Factions, too. I had a couple good friends who lived on my street. Also some friendly acquaintances who lived a few blocks farther out, but they were more closely tied into other gangs of kids. More importantly, there were several bully kids in the area from a few families, so we sometimes had "wars," too, often involving throwing pecans at each other.

One way I'd say my experience differs a bit from the OP is that not everyone had a stay at home parent. The 80s saw a steep rise in "latch-key kids," as divorce became more common. By the end of junior high/early high school, going to friends houses with no parents around wasn't unusual.
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Not your screen monkey (he/him)
One way I'd say my experience differs a bit from the OP is that not everyone had a stay at home parent. The 80s saw a steep rise in "latch-key kids," as divorce became more common. By the end of junior high/early high school, going to friends houses with no parents around wasn't unusual.
My experience as a kid on a bike is from rural Wisconsin. My closest friend was 2 miles away by road, town was 4 miles. And we'd get out on our bicycles on the country roads to meet up to game.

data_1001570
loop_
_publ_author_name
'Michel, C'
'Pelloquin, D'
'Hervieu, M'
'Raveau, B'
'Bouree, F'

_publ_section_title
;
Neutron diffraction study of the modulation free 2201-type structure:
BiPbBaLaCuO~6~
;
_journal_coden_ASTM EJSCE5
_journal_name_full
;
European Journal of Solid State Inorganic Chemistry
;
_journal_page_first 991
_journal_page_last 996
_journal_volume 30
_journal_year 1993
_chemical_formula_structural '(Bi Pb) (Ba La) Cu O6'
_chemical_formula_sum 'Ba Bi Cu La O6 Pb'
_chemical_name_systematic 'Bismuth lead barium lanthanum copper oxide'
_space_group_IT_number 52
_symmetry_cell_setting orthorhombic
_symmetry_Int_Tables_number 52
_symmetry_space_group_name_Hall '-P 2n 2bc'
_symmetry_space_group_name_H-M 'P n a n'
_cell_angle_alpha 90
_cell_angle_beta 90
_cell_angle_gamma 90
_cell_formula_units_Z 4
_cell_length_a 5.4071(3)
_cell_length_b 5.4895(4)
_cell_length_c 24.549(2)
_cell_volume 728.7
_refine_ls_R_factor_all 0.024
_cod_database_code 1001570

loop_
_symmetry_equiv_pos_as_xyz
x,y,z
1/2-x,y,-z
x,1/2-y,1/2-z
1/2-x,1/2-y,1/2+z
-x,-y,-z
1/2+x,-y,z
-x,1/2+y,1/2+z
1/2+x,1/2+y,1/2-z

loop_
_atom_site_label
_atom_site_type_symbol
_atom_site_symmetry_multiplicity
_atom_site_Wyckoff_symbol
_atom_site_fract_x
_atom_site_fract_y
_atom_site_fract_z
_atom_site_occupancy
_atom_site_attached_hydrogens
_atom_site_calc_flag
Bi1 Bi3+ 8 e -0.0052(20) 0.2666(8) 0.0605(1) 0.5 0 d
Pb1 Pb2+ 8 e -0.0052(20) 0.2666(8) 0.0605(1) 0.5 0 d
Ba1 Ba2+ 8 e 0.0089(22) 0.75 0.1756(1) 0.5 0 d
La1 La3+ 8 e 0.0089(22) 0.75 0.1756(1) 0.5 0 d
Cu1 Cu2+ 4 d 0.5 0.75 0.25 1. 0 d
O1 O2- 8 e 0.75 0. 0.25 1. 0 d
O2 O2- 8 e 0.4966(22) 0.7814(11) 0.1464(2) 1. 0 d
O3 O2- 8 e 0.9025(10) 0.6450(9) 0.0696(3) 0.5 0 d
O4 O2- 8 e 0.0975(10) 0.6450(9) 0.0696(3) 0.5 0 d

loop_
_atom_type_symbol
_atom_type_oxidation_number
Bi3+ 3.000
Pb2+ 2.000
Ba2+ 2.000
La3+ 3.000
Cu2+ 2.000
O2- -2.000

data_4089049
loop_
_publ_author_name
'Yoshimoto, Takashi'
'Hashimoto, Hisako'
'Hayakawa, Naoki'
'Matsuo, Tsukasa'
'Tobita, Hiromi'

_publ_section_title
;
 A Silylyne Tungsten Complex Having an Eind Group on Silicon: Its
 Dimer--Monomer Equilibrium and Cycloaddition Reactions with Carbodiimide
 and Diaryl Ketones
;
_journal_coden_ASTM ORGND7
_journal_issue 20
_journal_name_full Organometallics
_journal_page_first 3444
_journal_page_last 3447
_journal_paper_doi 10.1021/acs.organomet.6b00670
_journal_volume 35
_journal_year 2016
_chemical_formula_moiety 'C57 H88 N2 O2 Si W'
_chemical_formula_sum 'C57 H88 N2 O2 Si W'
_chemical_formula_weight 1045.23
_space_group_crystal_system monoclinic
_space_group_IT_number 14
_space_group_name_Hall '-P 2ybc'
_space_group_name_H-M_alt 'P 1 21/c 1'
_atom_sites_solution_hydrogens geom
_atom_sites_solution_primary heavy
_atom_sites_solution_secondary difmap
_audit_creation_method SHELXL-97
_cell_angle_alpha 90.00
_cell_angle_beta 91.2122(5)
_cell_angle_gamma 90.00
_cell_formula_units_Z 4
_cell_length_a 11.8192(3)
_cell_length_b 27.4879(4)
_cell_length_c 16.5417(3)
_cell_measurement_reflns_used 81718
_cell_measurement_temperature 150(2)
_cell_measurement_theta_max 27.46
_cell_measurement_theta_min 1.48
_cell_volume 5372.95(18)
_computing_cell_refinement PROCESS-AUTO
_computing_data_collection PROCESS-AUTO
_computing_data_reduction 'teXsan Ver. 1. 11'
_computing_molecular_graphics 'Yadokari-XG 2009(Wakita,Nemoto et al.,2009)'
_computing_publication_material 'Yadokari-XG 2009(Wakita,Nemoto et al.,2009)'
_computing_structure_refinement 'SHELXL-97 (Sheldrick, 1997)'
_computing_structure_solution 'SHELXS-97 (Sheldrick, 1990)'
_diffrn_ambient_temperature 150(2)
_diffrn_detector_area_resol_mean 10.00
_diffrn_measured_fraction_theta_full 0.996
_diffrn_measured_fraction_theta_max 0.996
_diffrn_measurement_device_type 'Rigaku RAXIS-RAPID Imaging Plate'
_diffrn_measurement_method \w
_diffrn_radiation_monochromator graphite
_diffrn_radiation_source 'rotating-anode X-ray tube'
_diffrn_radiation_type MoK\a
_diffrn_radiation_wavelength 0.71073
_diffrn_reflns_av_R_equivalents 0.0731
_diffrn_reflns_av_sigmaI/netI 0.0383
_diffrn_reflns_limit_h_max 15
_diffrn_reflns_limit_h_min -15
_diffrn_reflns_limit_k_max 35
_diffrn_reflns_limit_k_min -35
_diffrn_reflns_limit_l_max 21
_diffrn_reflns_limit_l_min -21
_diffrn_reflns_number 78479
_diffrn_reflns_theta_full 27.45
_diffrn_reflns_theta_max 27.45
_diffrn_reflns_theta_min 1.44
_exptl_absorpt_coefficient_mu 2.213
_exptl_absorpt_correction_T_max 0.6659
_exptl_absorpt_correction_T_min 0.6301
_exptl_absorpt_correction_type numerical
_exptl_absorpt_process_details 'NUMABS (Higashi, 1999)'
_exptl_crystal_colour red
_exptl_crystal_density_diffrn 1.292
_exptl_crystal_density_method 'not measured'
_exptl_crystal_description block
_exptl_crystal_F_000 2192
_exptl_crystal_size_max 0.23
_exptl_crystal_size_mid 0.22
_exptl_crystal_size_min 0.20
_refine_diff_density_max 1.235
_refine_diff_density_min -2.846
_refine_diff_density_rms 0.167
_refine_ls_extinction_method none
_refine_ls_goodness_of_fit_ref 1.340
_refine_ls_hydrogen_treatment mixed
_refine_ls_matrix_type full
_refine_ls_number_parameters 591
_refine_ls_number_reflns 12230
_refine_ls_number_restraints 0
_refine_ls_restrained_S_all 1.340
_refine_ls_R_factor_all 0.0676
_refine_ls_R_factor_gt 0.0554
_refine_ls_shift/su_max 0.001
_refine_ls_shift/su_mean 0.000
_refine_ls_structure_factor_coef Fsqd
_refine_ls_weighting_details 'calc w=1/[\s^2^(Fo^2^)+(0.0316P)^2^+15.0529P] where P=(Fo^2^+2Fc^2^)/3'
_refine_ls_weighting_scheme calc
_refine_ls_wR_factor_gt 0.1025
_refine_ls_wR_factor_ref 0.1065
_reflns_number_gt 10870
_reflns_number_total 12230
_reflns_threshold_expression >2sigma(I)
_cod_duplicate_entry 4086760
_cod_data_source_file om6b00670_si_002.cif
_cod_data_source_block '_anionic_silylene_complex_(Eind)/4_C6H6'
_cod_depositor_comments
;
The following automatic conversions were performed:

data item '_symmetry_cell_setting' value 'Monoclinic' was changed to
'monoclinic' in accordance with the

And yes, lots of us were latch key kids but not because of divorce. A lot of our families had parents who both worked so we were left to our own devices.


CR 1/8
One additional observation, this one from the "me" of today:
At least up until a couple years ago, I still did see plenty of "kids on bikes" while on duty in my previous job, which involved a lot of driving around. But those kids weren't everywhere. More affluent communities there would be almost no kids outside, whereas in lower-income neighborhoods they'd be all over the place.
No idea how this translates into TTRPG uptake, though. ;)


Crusty Old Meatwad (he/him)
I've been concerned that my 11 year old daughter is unwilling to walk or bike to the local convenience store (about two blocks away) on her own. She'd do it with a friend, but not by herself. It's just not something she'd even vaguely consider doing, deeming it far too unsafe and too likely to have "sus" people along the way (which probably means homeless).

On the one hand, I understand that and I have a part of me concerned for her safety as well. On the other hand, that distance would have been less than half way of my average walk on any given day as a kid. That walk is about the distance I used to walk just to get to school, which I had been doing for years at her age.

But then were no homeless guys along the way in my day. And cars would be more on the lookout for a kid crossing the street, because kids would constantly be crossing the street in those days and they are not these days.
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I was a Kid on a Bike, both the good and the bad wasn't all that different from how it was shown in the movies. The good was the freedom to meet up with friends, head to the library, etc. The bad was that there were other bigger kids on bikes that liked to terrorize "nerds". Sometimes it was just obnoxious mockery.